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Though some of us would like to forget some of the DCTV shows that preceded the Arrowverse, the creative teams behind The Flash, Arrow, Legends Of Tomorrow, and Supergirl celebrate the shows of the past. Shows like Smallville, Lois & Clark: The New Adventures of Superman, and The Flash (1990) may not age well, but they are an important part of the DCTV legacy, because they helped pave the way for the shows we enjoy today.

The CW reuses some of the actors from other shows, and it's a great way to honor the previous generation. The best example of this is John Wesley Shipp, who played Barry Allen on the original The Flash from 1990, and he has portrayed Henry Allen and Jay Garrick on The Flash. But what if the showrunners aren’t just honoring the shows that came before? What if the shows are all connected? Well, they might be, and it's all thanks to the multiverse.

Enter The Infinite Multiverse

Season 2 introduced us to the multiverse, and we have since explored multiple new worlds that have brought many new possibilities to the Arrowverse. This concept is widely used in DC Comics, but this is the first time it was done on a live-action superhero show (not counting when they did the alternate Clark story).

The multiverse is so vast that us viewers won't see many of the worlds that exist. While it may sound a bit farfetched, it isn’t out of the realm of possibility that other DCTV shows exists on other Earths — and if there's an infinite number of worlds in a multiverse, there would have to be one where, say, the events of Smallville happened, right?

Our first piece of evidence comes from The Flash, and their Jay Garrick, John Wesley Shipp.

The Flash (1990) Is Part Of The Arrowverse Multiverse

The Flash [Credit: The CW]
The Flash [Credit: The CW]

The CW's The Flash is the second incarnation of the character on television, with the first premiering 20 years prior on CBS. John Wesley Shipp was the first man to don the Scarlet Speedster's costume, and fans were delighted when he appeared as Henry Allen/Jay Garrick on The CW’s new show. At the time he was cast, fans just believed it was a nice nod to the original series; however, it soon became clear that the Arrowverse has a much stronger connection to The Flash (1990).

We first became aware of the connection during The Flash Season 2 Episode 13, when Barry traveled through time and saw visions of the multiverse. Apart from seeing Kara from Supergirl – which was on CBS at the time – Barry saw John Wesley Shipp’s version of Barry Allen from The Flash (1990).

Fans figured it was just a passing Easter egg, but once we learned more about Barry's Speed Force visions, and the fact that they are of things that exist in the multiverse (which we learned in later seasons), it became clear that The Flash (1990) took place on an alternate Earth.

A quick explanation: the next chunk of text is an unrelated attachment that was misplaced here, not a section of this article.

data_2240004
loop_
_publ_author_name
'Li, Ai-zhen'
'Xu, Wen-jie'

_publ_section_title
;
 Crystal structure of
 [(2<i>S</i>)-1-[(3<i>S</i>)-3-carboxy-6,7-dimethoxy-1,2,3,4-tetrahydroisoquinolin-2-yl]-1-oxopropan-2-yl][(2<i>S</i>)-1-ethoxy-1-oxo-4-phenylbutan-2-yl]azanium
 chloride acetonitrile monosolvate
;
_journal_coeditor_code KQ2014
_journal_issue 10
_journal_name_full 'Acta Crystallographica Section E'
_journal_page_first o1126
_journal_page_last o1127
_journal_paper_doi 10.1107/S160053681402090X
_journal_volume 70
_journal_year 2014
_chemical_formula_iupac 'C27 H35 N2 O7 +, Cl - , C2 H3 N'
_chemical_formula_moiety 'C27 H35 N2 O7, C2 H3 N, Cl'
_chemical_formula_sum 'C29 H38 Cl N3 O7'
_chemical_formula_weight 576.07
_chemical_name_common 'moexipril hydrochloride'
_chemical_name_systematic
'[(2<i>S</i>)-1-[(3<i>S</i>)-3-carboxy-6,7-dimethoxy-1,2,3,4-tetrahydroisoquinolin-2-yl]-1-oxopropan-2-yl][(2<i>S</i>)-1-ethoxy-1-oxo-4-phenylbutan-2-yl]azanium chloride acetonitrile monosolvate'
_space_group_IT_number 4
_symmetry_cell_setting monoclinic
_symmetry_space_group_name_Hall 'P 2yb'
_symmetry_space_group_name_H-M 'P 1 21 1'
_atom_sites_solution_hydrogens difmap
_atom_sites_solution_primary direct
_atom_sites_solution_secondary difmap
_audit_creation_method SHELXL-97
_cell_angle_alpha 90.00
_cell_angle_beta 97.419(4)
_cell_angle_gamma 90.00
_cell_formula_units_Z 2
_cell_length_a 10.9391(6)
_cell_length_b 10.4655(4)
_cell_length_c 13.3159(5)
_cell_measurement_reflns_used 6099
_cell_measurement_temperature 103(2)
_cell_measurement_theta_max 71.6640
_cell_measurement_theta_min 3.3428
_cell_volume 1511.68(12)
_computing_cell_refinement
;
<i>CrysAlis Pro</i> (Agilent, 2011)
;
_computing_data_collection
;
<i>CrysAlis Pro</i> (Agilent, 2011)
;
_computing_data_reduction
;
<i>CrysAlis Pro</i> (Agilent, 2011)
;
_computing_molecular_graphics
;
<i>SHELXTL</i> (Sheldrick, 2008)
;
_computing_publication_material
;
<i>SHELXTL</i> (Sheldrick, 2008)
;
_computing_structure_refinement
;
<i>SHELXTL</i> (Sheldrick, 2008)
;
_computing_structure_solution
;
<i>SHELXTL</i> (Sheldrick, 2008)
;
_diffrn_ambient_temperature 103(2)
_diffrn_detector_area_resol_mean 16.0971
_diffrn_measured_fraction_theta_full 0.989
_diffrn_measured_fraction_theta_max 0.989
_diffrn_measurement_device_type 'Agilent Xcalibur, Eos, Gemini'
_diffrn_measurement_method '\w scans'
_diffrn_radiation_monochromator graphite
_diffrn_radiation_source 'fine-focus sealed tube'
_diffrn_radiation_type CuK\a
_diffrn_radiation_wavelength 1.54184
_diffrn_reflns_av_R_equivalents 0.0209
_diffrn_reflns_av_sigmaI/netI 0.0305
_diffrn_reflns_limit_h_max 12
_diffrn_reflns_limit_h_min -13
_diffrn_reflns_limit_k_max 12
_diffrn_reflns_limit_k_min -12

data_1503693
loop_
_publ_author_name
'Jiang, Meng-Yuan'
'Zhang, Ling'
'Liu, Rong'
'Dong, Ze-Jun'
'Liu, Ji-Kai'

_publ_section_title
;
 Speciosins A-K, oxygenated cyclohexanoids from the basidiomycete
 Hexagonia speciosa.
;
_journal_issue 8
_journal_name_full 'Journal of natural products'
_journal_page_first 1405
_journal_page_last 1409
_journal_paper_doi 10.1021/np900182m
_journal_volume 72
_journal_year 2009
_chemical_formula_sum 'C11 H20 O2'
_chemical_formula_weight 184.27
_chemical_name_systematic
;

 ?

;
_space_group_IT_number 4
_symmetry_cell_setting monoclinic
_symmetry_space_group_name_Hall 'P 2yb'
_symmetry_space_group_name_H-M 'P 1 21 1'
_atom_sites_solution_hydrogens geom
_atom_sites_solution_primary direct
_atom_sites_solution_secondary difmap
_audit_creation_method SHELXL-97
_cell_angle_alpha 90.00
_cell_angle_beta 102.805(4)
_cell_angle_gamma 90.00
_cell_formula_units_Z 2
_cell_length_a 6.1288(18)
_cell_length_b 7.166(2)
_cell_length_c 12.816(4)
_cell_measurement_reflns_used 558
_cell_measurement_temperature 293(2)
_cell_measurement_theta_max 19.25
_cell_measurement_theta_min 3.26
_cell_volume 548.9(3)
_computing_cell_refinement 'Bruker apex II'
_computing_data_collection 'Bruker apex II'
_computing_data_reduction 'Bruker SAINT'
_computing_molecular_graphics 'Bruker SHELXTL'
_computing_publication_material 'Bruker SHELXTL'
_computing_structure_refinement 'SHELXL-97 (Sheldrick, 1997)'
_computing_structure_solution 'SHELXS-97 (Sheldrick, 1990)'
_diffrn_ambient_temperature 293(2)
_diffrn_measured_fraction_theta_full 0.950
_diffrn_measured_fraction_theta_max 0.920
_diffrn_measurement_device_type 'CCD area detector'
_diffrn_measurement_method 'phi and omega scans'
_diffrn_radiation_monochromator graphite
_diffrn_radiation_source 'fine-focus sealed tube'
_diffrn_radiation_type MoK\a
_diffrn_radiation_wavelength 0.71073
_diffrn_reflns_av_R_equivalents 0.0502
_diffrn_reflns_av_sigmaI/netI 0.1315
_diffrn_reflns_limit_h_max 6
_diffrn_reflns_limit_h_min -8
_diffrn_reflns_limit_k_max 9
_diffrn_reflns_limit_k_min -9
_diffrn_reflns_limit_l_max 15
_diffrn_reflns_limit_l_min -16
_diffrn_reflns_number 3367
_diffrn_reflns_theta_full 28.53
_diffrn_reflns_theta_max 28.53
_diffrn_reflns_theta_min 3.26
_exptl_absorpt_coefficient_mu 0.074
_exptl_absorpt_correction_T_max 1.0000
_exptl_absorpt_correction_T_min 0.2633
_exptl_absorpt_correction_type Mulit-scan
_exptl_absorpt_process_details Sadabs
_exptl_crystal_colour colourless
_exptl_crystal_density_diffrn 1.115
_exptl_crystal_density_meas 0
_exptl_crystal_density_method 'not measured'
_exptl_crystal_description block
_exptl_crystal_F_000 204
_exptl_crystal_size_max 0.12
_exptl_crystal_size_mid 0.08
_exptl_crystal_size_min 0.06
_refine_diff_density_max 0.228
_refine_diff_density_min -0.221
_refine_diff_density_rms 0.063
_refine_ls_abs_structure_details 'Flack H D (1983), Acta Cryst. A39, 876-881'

The Flash (1990) being connected to the multiverse explains Mark Hamill as Trickster, Amanda Pays as Tina Mcgee, and John Wesley Shipp as Henry Allen/Jay Garrick existing on The Flash. They are all part of the multiverse, and somewhere out there on one of the infinite Earths, The Flash (1990) exists – along with their original characters.

Have We Seen The Flash's (1990) Earth On The CW?

Some fans and sites speculated that John Wesley Shipp’s Jay Garrick is the older version of his character from The Flash (1990). This theory stemmed from an interview Shipp did with Comicbook.com, where Shipp talked about his inspiration for his role as Jay Garrick:

"I figured Jay is my version of Barry, 25 years later, essentially. So, I went back and I watched a couple of episodes of the 1990/91 version to kind of remind myself what I did."

Comicbook.com's article led to sites misquoting Shipp, and using the phrase: “I figured Jay is my version of Barry, 25 years later”. Shipp was talking about his inspiration for the character, rather than a direct link between the two. Barry Allen changing his name to Jay Garrick on Earth-3 doesn’t add up, but John Wesley Shipp being Barry Allen on an alternate Earth fits in with the Arrowverse’s concept of the multiverse.

The Flash (1990) being a part of the multiverse is a big deal, because it sets a unique precedent. If the actors from The Flash (1990) have doppelgängers in the Arrowverse, does this mean that other actors from other DCTV shows have doppelgängers as well? Well, it stands to reason that they do.

Past DCTV Stars Open The World To The Multiverse